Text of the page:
Just when you though her turn in last year’s “Monster” had finally and forever exorcised Christina Ricci’s recurring role as the Typhoid Mary of cinema (OK, I liked her in 1999’s “Sleepy Hollow,” too), along comes “Cursed.”
Hackneyed, cheesy, alternately cringe and chuckle inducing, “Cursed” ends up being a would-be “Scream” whose hairline has receded too much for its teen-something audience. It might just be the worse werewolf movie ever made (and yes, I’m including “Teen Wolf Too” in that equation.)
How can this be? With Kevin Williamson and Wes Craven — the writer and director, respectively, of the mega-profitable “Scream” franchise — on board, it’s got to be a slam-dunk, right? Well, it might have been, if Dimension Films had left its original R-rated cut alone.
Instead (and against the wishes of Williamson and Craven, who soon distanced themselves from the project), the Hollywood powers-that-be followed the current trend toward the kiddification of horror and put the PG-13 chop-socky on “Cursed,” trimming out the gore and violence until it was fit for the lollipop set. What’s a werewolf film without gore and violence? For that matter, what’s any horror film tame enough that an 8-year-old can stroll in the door sans parent? Answer: About as scary as that “peeled grapes as vampires’ eyeballs” gag they pulled on you at summer camp.
Here, Ricci plays Ellie, a young television producer in L.A. One moonlit night, motoring along Mulholland Drive with her brother, Jimmy (Jesse Eisenberg), Ellie runs over a large, hairy creature, which causes her to lose control and hit another car. The other car goes off the road. Rushing to help the injured motorist, Ellie and Jimmy are stunned to see her dragged into the bush and killed by a monster, which attacks and bites them both. Call the cops? Fuggedaboudit. By the time they get home, both are feeling the effects of the werewolf’s bite.
Over the next few days, the changes become even more pronounced. Normally nerdy Jimmy bulks up and gets more aggressive. Luckless-in-love Ellie begins attracting men like the beer tent at a Lynyrd Skynyrd concert. On the down side, they both begin lusting for blood under the light of the full moon. With the help of maybe the cheesiest fortune teller/mystic ever put to screen (Portia de Rossi), they soon learn that to get rid of the curse, they have to track down the “Head Werewolf” and decapitate him (I thought that only worked on vampires). Their quest leads to a lot of hokey lines, and a lot of fresh-faced stars ending up — albeit bloodlessly — as werewolf poo.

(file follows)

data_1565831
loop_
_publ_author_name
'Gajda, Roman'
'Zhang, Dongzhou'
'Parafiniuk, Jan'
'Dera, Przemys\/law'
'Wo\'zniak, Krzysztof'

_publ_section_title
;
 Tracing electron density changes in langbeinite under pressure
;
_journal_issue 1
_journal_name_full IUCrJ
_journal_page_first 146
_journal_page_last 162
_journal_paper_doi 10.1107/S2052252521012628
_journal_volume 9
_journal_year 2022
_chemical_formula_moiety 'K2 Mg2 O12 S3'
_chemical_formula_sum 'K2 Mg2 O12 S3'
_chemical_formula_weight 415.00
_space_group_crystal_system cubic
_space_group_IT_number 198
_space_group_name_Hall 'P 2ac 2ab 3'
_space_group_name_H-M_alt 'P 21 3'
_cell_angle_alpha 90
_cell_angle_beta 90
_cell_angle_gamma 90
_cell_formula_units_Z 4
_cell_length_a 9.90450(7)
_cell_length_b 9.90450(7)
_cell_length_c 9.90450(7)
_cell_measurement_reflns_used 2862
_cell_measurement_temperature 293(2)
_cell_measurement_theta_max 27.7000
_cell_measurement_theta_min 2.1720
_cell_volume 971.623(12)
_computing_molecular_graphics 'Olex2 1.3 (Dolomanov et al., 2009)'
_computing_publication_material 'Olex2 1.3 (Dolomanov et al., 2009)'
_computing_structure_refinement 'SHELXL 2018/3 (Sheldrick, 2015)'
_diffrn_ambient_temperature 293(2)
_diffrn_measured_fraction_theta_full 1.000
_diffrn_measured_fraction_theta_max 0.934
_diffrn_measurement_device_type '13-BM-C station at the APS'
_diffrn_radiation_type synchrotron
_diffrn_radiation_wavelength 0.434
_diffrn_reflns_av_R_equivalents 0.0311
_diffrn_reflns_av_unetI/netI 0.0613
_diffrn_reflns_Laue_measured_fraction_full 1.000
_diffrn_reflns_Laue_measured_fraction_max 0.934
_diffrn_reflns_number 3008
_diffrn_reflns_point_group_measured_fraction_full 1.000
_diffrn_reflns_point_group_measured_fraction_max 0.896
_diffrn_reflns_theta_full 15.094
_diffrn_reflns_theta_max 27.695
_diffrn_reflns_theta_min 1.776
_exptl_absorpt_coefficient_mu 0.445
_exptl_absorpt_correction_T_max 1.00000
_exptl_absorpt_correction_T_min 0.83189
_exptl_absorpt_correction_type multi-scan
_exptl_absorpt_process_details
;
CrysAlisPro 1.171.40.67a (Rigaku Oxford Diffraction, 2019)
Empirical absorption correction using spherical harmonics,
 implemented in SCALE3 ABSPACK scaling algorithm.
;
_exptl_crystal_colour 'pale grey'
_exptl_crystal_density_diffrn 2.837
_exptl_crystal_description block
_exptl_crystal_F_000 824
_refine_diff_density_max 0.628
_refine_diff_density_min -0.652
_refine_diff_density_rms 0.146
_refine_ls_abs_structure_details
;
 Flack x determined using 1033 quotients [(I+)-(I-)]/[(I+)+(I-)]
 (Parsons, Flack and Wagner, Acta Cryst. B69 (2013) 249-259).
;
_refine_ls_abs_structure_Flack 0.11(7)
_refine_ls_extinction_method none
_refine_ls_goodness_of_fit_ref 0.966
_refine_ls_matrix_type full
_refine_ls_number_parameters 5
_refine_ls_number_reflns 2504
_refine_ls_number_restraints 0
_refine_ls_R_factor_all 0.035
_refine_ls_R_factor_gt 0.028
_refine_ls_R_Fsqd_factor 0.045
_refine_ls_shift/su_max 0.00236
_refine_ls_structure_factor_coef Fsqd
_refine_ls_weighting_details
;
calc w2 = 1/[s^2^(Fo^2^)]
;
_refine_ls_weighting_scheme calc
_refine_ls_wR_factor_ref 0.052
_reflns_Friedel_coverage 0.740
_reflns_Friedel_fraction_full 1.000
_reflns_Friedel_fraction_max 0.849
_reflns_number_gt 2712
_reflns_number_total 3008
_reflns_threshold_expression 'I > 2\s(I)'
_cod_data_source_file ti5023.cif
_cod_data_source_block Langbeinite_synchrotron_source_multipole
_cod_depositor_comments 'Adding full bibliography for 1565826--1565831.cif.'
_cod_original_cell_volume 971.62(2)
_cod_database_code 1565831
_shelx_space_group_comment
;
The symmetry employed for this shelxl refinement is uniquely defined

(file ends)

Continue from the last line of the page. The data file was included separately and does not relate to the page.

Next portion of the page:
Not only is “Cursed” a film that has been radically altered from the director’s original vision, it’s a film that looks like it’s been radically altered. Some of the cuts don’t make sense. We simply fade to black a few times rather than see the PG-13-destroying violence. In other places, it feels like we’re looking at the characters’ world through a moth-eaten sweater, with barely enough of the plot left to hold things together. Even in what is left, writer Williamson seems to have outgrown his audience, and his witty banter and pop-culture references don’t come off as hip-and-with-it as they did in “Scream.” Mostly, he just ends up sounding like the too-old guy at the sweet-16 party, trying desperately to seem up-to-the-second but coming off as a little creepy for trying.
The verdict: Bad, bad, bad. But, if nothing else, maybe the great, steaming wolf dropping that is “Cursed” will finally drive a stake through the heart of Hollywood’s idea that “horror” and “PG-13” are compatible terms. Or would that be “shoot a silver bullet through”? Oh, never mind.
— By David Koon